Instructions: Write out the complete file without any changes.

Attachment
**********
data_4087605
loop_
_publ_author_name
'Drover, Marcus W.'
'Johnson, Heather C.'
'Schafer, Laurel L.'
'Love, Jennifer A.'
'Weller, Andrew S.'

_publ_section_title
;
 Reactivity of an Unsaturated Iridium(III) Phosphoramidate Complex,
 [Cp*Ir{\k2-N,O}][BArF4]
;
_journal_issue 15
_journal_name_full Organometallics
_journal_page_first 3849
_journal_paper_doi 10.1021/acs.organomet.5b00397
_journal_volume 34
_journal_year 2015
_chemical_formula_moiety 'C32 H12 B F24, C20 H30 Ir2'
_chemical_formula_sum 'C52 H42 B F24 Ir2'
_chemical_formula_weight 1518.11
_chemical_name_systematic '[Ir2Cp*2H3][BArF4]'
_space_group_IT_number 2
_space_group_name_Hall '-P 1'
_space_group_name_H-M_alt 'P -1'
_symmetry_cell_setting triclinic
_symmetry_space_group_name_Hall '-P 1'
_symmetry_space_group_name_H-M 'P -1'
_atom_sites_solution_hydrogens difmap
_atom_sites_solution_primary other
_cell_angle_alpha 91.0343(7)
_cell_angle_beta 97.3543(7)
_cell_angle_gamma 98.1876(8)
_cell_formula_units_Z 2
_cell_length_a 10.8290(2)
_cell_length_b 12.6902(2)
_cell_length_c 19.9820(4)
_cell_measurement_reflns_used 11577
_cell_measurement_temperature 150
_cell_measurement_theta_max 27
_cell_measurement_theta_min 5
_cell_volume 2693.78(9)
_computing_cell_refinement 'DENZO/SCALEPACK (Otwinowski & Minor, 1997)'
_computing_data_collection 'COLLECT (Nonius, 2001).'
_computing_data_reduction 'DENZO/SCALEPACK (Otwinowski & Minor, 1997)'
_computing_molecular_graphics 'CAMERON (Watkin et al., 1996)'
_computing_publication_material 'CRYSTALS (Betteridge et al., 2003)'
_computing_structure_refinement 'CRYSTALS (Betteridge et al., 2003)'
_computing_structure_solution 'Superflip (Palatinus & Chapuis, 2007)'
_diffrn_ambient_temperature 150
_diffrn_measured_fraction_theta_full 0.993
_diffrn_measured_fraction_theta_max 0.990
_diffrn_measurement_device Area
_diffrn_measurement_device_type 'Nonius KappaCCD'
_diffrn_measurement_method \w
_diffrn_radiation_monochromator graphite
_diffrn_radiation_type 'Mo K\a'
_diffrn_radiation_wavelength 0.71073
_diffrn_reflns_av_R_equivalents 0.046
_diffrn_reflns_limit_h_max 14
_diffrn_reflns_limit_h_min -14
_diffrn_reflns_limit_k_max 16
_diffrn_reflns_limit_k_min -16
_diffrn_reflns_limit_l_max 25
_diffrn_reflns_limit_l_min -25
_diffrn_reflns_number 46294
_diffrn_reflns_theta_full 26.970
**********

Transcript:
data_4087605
loop_
_publ_author_name
'Drover, Marcus W.'
'Johnson, Heather C.'
'Schafer, Laurel L.'
'Love, Jennifer A.'
'Weller, Andrew S.'

_publ_section_title
;
 Reactivity of an Unsaturated Iridium(III) Phosphoramidate Complex,
 [Cp*Ir{\k2-N,O}][BArF4]
;
_journal_issue 15
_journal_name_full Organometallics
_journal_page_first 3849
_journal_paper_doi 10.1021/acs.organomet.5b00397
_journal_volume 34
_journal_year 2015
_chemical_formula_moiety 'C32 H12 B F24, C20 H30 Ir2'
_chemical_formula_sum 'C52 H42 B F24 Ir2'
_chemical_formula_weight 1518.11
_chemical_name_systematic '[Ir2Cp*2H3][BArF4]'
_space_group_IT_number 2
_space_group_name_Hall '-P 1'
_space_group_name_H-M_alt 'P -1'
_symmetry_cell_setting triclinic
_symmetry_space_group_name_Hall '-P 1'
_symmetry_space_group_name_H-M 'P -1'
_atom_sites_solution_hydrogens difmap
_atom_sites_solution_primary other
_cell_angle_alpha 91.0343(7)
_cell_angle_beta 97.3543(7)
_cell_angle_gamma 98.1876(8)
_cell_formula_units_Z 2
_cell_length_a 10.8290(2)
_cell_length_b 12.6902(2)
_cell_length_c 19.9820(4)
_cell_measurement_reflns_used 11577
_cell_measurement_temperature 150
_cell_measurement_theta_max 27
_cell_measurement_theta_min 5
_cell_volume 2693.78(9)
_computing_cell_refinement 'DENZO/SCALEPACK (Otwinowski & Minor, 1997)'
_computing_data_collection 'COLLECT (Nonius, 2001).'
_computing_data_reduction 'DENZO/SCALEPACK (Otwinowski & Minor, 1997)'
_computing_molecular_graphics 'CAMERON (Watkin et al., 1996)'
_computing_publication_material 'CRYSTALS (Betteridge et al., 2003)'
_computing_structure_refinement 'CRYSTALS (Betteridge et al., 2003)'
_computing_structure_solution 'Superflip (Palatinus & Chapuis, 2007)'
_diffrn_ambient_temperature 150
_diffrn_measured_fraction_theta_full 0.993
_diffrn_measured_fraction_theta_max 0.990
_diffrn_measurement_device Area
_diffrn_measurement_device_type 'Nonius KappaCCD'
_diffrn_measurement_method \w
_diffrn_radiation_monochromator graphite
_diffrn_radiation_type 'Mo K\a'
_diffrn_radiation_wavelength 0.71073
_diffrn_reflns_av_R_equivalents 0.046
_diffrn_reflns_limit_h_max 14
_diffrn_reflns_limit_h_min -14
_diffrn_reflns_limit_k_max 16
_diffrn_reflns_limit_k_min -16
_diffrn_reflns_limit_l_max 25
_diffrn_reflns_limit_l_min -25
_diffrn_reflns_number 46294
_diffrn_reflns_theta_full 26.970